Symbolism in The Pearl by John Steinbeck
Novels were created to show a very simplistic view in great depth. The Pearl, by John Steinbeck, takes a novel to its most unadulterated form. Steinbeck does this by conveying life symbolically. Through symbols, Steinbeck offers the reader a more clear look at life and its content.
Kino plays a role of a young diver who lives in a small village on the coastline of Mexico. Kino is thought of as, " 'a wise, primitive man' " (French 128) who is hungry for fortune because of the great pearl, which he discovers. As Steinbeck unfolds The Pearl, he presents Kino as a, "angry, frightened, but resolute man, determined to keep what he has earned" (Beachler 62). He has earned "Pearl of the World," (Steinbeck 27) a legendary item of considerable wealth. "Kino, on the other hand sees the great pearl as providing the opportunity to pay for a church wedding, new clothes, a rifle, and schooling for his son..." (Warren 28). From these wants and needs, Kino symbolizes "clearly good and innocent" (McCarthy 108), but Kino changes in his desperate attempt to bring about wealthy reforms. Even his conscience, which is symbolized by the music in Kino's head, tries to warn him about his greed. This 'music' symbolizes ones own conscience in the real world. By the end of this relentless parable, the reader sees the irony in the fact that even a good person can be led astray by his feeling of inner responsibility to provide for his family (Warren 128). Kino's actions, which are being motivated to raise Coyotito, his son, in greatness leads to the death of Coyotito, which is Kino's greatest loss (McCarthy 108). Through these symbols which Kino represents, the reader can witness how many desires in life can lead to disaster.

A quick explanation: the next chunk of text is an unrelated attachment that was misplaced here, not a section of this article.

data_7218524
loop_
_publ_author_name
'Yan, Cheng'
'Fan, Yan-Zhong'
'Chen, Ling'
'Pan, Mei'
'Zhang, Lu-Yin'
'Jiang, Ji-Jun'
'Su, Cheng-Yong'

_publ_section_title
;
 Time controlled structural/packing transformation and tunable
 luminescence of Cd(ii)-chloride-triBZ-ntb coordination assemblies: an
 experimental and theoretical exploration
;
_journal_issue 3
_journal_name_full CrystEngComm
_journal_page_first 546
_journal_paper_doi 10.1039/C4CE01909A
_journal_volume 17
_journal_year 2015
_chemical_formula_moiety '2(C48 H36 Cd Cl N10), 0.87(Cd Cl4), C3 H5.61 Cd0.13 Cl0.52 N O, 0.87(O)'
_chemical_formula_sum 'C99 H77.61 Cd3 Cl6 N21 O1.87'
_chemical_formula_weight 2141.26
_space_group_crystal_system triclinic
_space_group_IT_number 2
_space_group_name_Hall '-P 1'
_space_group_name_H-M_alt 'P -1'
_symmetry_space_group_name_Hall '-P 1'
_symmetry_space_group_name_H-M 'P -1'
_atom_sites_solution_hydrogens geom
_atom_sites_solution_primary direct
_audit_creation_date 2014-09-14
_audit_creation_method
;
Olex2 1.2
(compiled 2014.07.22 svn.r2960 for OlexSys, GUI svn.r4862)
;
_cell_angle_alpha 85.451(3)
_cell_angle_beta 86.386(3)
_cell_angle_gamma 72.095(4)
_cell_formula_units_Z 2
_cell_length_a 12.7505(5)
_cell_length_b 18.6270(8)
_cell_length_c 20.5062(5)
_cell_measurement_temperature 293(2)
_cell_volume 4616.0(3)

Coyotito is a product of Kino. This ties him into the story as one of the main characters even though Steinbeck speaks of Coyotito few times in the novel. Steinbeck uses Coyotito as a symbol of unchanging innocence being betrayed by his own flesh and blood (Baechler 62). Steinbeck is keen to use such a symbol in a book titled The Pearl because Coyotito's innocense is parallel to the innocence of an actual pearl in the sense that a pearl is secure in it's shell until something comes along and destroys the pearl's home and blemish it's beauty and simplicity. Again, Steinbeck uses a farely obvious symbol to illustrate one of life's truths: Being good and innocent does not matter in this fierce world.
The certain "Pearl of the World"(Steinbeck 27) which Kino has stumbled upon is hard to grasp for " It is far to reasonable to be true"( Baechler 62). Steinbeck obviously beleives in citing the ideal scenario and then strive to become as far idealistic as possible. Actually, the tangible pearl exibits the irony of good fortune in that what should have been the possessionsof a lifetime for Kino and his family, turns out to be a disaster, producing much suffering, despair, and ending up with death as a seal (Baechler 62). The pearl also illustrates the maddness and the unique contet of life. The Pearl may be read as a parable in which people can take their own meaning as well as predicte their own ending to the novel (French 126). The reader can see parable qualities of The Pearl by looking at the moral fiction of Kino or man in general, searching for the wealth, the security, and the freedom in life which is expressed in the novel (McCarthy 108). The moral fiction and it's contants are found under the catagory of the book's characteristics. The big characteristics of The Pearl are the appealing characters and the obvious allegory of man as a whole in relation to Kino and to his reaction (French 126).